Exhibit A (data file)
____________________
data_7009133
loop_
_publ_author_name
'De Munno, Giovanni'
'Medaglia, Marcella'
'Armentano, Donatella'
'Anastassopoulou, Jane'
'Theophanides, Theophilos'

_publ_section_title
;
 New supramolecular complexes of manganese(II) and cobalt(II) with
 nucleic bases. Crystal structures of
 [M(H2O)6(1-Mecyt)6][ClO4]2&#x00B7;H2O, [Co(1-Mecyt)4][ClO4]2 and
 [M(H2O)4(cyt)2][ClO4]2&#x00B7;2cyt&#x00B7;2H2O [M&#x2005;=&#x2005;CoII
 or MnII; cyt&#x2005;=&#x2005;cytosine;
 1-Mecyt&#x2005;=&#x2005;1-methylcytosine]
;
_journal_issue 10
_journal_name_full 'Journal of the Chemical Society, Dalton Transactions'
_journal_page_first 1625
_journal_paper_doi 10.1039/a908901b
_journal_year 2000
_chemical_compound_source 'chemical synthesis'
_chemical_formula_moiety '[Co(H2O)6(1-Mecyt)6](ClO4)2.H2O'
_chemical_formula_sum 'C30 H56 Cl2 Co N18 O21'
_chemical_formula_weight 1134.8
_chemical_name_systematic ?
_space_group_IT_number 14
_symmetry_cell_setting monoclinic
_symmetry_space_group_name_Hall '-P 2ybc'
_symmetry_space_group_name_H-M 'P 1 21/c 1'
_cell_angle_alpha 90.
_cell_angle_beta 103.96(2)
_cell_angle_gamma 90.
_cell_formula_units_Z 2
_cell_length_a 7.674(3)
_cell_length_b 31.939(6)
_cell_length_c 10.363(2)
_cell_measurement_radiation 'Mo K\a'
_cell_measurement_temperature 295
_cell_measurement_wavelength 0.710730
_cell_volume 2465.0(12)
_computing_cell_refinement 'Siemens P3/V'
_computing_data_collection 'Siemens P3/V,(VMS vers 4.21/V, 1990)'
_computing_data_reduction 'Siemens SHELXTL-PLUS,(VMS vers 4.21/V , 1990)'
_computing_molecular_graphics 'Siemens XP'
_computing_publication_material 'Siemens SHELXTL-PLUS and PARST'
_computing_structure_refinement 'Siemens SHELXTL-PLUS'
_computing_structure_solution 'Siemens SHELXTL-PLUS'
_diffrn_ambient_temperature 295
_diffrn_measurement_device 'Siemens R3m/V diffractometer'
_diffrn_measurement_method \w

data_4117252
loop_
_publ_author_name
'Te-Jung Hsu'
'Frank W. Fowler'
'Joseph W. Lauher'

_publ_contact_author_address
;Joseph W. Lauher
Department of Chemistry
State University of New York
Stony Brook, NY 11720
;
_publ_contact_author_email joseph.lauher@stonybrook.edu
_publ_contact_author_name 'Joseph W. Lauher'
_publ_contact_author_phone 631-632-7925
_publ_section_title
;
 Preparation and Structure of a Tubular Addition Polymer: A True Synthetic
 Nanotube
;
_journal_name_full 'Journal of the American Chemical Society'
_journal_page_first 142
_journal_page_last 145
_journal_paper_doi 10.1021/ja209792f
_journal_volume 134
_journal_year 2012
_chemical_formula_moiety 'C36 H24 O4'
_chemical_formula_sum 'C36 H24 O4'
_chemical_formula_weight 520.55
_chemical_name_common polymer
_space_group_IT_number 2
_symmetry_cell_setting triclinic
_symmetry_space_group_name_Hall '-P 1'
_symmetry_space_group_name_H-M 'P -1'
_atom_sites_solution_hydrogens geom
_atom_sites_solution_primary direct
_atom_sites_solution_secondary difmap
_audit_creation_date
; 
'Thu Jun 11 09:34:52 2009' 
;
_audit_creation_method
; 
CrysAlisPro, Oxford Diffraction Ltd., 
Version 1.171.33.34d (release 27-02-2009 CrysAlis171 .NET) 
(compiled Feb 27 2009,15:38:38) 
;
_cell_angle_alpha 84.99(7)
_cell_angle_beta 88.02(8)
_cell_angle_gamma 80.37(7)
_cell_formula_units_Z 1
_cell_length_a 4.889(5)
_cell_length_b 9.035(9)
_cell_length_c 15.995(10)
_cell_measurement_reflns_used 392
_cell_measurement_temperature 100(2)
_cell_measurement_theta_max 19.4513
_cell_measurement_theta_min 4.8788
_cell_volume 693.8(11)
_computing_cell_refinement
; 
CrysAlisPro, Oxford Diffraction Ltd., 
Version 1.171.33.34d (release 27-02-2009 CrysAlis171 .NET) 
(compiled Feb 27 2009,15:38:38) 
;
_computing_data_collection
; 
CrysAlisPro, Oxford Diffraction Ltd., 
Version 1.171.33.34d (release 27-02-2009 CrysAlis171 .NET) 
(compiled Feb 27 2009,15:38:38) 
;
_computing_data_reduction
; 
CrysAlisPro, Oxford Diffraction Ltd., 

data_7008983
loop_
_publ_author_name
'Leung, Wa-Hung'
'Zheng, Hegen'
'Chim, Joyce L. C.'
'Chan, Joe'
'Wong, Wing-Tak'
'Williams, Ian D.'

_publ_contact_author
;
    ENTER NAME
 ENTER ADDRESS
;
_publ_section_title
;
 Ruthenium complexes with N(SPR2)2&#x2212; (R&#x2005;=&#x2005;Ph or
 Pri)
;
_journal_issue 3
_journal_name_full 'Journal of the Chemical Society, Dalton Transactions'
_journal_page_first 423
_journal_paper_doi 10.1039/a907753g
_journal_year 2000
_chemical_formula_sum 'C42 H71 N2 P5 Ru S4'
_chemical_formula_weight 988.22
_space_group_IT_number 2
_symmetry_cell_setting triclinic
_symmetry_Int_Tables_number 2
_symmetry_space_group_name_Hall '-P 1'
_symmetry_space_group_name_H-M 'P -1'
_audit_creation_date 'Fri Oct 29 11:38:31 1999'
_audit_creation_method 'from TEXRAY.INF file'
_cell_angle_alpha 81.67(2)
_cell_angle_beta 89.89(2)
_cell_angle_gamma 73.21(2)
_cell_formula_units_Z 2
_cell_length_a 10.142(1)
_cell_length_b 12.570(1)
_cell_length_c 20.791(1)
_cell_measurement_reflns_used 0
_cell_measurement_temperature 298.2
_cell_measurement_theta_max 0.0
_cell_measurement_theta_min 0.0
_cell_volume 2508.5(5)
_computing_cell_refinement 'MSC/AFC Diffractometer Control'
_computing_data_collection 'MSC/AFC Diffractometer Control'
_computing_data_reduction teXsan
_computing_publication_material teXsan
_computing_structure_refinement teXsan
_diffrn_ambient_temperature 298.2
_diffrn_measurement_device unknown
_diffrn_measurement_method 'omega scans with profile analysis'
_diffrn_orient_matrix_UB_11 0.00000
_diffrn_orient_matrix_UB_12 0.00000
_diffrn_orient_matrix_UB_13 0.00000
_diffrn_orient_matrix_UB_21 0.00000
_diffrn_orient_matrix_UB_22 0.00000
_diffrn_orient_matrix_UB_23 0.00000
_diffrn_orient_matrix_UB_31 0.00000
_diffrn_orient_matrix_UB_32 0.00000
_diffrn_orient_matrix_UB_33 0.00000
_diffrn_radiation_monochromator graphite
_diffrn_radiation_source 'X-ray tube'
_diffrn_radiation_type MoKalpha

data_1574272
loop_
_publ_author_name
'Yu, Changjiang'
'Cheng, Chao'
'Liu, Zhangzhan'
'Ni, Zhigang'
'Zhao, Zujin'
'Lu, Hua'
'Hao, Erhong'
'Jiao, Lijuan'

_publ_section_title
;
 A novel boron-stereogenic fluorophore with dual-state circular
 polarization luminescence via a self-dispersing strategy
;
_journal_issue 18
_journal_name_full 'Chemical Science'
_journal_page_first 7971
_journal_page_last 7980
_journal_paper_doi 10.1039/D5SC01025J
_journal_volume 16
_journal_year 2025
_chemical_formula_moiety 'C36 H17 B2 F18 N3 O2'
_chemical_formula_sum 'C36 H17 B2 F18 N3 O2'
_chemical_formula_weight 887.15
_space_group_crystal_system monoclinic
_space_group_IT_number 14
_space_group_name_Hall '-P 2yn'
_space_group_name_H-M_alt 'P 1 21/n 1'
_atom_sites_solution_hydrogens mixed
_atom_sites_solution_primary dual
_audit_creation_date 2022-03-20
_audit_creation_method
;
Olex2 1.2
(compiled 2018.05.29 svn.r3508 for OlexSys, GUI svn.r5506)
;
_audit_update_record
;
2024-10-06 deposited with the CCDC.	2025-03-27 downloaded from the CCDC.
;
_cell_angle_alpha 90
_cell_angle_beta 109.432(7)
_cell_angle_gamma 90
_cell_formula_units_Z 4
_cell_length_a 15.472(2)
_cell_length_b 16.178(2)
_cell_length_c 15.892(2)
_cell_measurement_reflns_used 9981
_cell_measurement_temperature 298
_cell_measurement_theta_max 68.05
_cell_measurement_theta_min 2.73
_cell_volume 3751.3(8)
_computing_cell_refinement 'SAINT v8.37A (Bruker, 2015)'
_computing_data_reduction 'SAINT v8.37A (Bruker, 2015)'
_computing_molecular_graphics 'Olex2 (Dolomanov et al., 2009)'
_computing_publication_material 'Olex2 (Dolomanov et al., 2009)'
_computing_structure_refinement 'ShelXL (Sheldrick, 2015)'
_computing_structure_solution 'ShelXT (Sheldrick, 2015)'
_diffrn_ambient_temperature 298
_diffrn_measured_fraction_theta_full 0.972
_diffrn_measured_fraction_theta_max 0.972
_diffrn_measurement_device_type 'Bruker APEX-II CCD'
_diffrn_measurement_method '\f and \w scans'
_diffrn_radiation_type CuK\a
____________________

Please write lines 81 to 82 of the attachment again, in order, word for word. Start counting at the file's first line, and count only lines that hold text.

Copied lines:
_chemical_formula_weight 520.55
_chemical_name_common polymer